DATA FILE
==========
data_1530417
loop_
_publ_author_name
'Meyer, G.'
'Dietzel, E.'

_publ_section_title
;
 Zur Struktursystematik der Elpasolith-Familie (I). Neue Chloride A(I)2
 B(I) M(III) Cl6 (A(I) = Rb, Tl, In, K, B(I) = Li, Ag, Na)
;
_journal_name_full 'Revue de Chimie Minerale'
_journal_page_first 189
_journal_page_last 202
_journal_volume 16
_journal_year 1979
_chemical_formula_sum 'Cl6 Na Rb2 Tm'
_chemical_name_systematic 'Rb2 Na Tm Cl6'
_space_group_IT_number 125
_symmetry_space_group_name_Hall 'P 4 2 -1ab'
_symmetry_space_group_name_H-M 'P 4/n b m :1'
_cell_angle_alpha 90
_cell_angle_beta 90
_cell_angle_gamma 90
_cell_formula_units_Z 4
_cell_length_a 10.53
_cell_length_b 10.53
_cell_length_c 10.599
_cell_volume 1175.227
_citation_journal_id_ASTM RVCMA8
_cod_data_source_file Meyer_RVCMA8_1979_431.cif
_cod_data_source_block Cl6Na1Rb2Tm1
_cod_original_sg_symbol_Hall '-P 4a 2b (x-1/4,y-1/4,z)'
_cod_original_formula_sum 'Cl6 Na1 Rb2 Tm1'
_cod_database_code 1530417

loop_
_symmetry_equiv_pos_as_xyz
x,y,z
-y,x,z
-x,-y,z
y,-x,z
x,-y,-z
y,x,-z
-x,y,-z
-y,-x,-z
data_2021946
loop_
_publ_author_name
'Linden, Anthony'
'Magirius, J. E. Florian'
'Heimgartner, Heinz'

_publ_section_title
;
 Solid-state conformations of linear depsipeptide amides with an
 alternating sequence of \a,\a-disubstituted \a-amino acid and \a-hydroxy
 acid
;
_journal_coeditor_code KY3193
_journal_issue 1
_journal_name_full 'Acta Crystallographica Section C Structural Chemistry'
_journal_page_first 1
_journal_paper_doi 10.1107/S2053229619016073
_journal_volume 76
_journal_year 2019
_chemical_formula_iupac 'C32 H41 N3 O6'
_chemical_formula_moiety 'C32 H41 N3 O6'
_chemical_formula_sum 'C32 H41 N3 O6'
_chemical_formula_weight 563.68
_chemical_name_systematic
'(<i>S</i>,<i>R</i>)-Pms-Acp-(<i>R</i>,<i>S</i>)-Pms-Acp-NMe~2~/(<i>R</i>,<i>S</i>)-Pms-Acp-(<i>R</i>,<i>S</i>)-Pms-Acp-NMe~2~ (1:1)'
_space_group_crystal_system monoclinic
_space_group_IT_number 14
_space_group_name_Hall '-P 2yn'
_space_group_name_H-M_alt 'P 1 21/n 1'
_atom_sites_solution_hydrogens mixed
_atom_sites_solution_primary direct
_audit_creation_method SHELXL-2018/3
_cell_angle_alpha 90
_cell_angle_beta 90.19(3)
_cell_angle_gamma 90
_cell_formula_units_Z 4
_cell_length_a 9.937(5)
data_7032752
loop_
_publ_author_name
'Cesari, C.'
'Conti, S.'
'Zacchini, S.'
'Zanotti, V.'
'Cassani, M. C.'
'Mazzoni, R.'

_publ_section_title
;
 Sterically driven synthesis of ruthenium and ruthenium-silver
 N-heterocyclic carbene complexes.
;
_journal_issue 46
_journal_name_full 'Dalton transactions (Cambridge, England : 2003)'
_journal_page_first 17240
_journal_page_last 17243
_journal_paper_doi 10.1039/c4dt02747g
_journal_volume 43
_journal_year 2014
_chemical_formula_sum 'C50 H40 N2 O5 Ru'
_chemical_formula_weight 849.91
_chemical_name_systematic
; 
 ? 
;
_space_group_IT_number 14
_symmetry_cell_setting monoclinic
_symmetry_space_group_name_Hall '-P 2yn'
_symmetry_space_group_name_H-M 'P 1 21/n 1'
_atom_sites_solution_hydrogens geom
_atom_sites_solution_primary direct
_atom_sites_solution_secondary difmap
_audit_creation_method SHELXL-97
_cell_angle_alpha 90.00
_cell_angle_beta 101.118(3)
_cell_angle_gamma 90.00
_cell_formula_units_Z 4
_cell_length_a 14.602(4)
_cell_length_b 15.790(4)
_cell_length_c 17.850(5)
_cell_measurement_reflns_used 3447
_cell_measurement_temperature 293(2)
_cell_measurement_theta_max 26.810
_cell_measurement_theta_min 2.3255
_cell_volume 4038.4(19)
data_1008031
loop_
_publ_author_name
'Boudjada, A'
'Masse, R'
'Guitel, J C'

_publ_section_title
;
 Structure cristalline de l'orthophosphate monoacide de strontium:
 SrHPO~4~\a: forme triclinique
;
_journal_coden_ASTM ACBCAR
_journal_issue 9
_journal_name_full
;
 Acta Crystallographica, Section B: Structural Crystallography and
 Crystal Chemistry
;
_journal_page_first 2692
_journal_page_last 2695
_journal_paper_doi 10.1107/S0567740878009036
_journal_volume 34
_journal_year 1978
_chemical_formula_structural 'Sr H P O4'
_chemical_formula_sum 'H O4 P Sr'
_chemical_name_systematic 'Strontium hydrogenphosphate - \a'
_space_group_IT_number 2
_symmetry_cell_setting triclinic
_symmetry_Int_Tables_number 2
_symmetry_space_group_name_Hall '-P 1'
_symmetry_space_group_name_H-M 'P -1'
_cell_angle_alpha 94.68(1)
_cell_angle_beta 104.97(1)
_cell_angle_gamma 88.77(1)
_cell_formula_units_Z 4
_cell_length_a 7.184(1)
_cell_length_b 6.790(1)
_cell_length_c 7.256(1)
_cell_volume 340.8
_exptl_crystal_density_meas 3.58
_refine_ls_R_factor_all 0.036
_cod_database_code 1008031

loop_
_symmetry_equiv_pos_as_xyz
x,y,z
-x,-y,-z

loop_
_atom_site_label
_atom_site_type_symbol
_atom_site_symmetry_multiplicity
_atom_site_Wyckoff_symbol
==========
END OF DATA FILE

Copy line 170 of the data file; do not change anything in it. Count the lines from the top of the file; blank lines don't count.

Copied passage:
_cod_database_code 1008031